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Is Running Better than Walking for Reducing Hip Joint Loads?


Medicine & Science in Sports & Exercise: November 2018 - Volume 50 - Issue 11 - p 2301–2310
doi: 10.1249/MSS.0000000000001689

Purpose Knowledge of hip biomechanics during locomotion is necessary for designing optimal rehabilitation programs for hip-related conditions. The purpose of this study was to: 1) determine how lower-limb muscle contributions to the hip contact force (HCF) differed between walking and running; and 2) compare both absolute and per-unit-distance (PUD) loads at the hip during walking and running.

Methods Kinematic and ground reaction force data were captured from eight healthy participants during overground walking and running at various steady-state speeds (walking: 1.50 ± 0.11 m·s−1 and 1.98 ± 0.03 m·s−1; running: 2.15 ± 0.18 m·s−1 and 3.47 ± 0.11 m·s−1). A three-dimensional musculoskeletal model was used to calculate the HCF as well as lower-limb muscular contributions to the HCF in each direction (posterior–anterior; inferior–superior; lateral–medial). The impulse of the resultant HCF was calculated as well as the PUD impulse (BW·s·m−1) and PUD force (BW·m−1).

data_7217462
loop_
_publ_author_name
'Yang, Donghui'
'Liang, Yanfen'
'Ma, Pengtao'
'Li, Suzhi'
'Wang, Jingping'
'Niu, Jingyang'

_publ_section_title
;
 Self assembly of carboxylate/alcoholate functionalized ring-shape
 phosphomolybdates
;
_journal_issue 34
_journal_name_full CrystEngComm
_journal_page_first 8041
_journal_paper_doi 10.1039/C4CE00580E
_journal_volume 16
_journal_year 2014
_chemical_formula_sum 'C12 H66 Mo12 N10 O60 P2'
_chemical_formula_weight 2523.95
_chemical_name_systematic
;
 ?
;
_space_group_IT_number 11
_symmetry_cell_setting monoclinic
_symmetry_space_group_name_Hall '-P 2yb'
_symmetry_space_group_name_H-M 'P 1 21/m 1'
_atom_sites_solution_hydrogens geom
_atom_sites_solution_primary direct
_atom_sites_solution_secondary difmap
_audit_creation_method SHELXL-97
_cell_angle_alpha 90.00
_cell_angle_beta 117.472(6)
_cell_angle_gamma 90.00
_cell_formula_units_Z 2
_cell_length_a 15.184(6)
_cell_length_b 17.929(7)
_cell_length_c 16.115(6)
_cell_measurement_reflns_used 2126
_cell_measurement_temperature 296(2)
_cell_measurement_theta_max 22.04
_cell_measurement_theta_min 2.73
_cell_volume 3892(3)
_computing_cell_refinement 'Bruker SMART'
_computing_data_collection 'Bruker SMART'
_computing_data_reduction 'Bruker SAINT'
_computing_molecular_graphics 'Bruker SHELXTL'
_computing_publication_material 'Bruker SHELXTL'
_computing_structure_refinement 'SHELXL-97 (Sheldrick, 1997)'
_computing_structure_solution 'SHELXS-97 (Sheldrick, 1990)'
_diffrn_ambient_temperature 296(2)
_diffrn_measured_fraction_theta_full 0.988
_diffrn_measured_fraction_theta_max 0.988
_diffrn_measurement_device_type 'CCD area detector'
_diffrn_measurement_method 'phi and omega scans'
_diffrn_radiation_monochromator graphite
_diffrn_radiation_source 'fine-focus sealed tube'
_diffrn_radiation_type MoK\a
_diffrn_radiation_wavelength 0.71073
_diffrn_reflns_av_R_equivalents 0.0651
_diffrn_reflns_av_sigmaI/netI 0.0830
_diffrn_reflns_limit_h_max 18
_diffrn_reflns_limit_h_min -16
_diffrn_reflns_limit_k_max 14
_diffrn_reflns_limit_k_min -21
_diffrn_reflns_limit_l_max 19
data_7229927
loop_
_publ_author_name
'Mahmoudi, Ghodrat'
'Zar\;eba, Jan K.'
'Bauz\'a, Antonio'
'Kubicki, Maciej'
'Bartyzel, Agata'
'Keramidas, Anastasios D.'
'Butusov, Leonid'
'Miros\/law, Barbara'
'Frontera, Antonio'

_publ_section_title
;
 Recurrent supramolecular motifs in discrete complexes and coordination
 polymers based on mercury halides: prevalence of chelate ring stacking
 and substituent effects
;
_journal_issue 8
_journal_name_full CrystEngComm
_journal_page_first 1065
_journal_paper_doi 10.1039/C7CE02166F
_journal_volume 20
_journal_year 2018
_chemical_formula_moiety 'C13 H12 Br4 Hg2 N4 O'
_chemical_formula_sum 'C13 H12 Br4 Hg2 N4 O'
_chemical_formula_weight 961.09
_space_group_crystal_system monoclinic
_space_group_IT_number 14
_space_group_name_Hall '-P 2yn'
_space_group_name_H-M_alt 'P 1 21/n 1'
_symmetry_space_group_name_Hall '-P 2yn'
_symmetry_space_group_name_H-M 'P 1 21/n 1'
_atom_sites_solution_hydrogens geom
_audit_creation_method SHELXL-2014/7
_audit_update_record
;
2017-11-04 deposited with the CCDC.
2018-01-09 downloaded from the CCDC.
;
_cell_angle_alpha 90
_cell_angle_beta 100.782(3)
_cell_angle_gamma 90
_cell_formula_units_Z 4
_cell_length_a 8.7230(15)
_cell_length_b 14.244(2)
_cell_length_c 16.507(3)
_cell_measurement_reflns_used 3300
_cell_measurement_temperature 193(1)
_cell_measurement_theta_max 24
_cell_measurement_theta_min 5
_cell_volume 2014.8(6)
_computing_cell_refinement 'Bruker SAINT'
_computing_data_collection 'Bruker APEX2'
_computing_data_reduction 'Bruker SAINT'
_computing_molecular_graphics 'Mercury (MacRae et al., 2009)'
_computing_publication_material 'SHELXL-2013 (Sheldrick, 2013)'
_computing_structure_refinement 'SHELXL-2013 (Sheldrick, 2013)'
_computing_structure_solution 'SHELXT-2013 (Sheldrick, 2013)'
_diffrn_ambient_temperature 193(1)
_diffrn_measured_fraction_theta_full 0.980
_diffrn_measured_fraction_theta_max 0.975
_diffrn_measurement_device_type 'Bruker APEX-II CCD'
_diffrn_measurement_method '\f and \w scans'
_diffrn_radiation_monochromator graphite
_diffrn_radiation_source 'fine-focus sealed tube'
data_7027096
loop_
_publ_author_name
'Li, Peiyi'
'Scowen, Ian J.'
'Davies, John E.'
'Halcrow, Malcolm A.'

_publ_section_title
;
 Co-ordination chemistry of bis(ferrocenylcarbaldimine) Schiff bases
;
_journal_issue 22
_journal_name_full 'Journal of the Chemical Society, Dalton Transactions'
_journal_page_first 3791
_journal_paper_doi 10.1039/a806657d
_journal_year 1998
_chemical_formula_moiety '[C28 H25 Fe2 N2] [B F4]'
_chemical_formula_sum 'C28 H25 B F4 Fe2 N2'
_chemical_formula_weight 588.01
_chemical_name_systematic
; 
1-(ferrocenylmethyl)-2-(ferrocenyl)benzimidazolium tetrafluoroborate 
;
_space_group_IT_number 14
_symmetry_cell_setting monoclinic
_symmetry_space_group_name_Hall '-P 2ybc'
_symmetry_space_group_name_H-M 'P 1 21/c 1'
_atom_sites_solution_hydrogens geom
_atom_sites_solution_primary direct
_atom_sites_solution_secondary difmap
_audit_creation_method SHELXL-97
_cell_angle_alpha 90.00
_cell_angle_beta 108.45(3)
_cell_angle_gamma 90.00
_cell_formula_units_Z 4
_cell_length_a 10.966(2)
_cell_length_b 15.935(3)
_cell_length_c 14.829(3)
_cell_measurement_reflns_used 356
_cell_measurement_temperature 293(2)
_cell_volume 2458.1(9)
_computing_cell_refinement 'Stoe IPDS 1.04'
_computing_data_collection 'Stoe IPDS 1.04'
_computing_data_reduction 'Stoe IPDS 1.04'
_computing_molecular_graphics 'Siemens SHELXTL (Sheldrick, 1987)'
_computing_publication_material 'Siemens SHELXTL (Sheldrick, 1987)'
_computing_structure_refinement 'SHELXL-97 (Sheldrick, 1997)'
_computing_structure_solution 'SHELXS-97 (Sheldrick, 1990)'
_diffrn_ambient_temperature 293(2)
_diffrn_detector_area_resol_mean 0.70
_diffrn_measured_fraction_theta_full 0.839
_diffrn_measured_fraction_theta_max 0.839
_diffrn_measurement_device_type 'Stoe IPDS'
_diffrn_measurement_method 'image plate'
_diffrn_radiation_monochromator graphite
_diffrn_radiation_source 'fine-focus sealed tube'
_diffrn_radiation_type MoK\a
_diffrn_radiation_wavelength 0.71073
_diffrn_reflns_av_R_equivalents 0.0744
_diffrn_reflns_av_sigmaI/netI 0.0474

Results For both walking and running, HCF magnitude was greater during stance than swing and was largest in the inferior–superior direction and smallest in the posterior–anterior direction. Gluteus medius, iliopsoas, and gluteus maximus generated the largest contributions to the HCF during stance, whereas iliopsoas and hamstrings generated the largest contributions during swing. When comparing all locomotion conditions, the impulse of the resultant HCF was smallest for running at 2.15 m·s−1 with an average magnitude of 2.14 ± 0.31 BW·s, whereas the PUD impulse and force were smallest for running at 3.47 m·s−1 with average magnitudes of 0.95 ± 0.18 BW·s·m−1 and 1.25 ± 0.24 BW·m−1, respectively.

Conclusions Hip PUD loads were lower for running at 3.47 m·s−1 compared with all other locomotion conditions because of a greater distance travelled per stride (PUD impulse) or a shorter stride duration combined with a greater distance travelled per stride (PUD force).

1Department of Mechanical Engineering, University of Melbourne, Melbourne, Victoria, AUSTRALIA; and

2La Trobe Sport and Exercise Medicine Research Centre, La Trobe University, Bundoora, Victoria, AUSTRALIA

Address for correspondence: Anthony G. Schache, B. Physio (Hons), Ph.D., Department of Mechanical Engineering, University of Melbourne, Victoria 3010 Australia; E-mail:

Submitted for publication December 2017.

Accepted for publication June 2018.

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© 2018 American College of Sports Medicine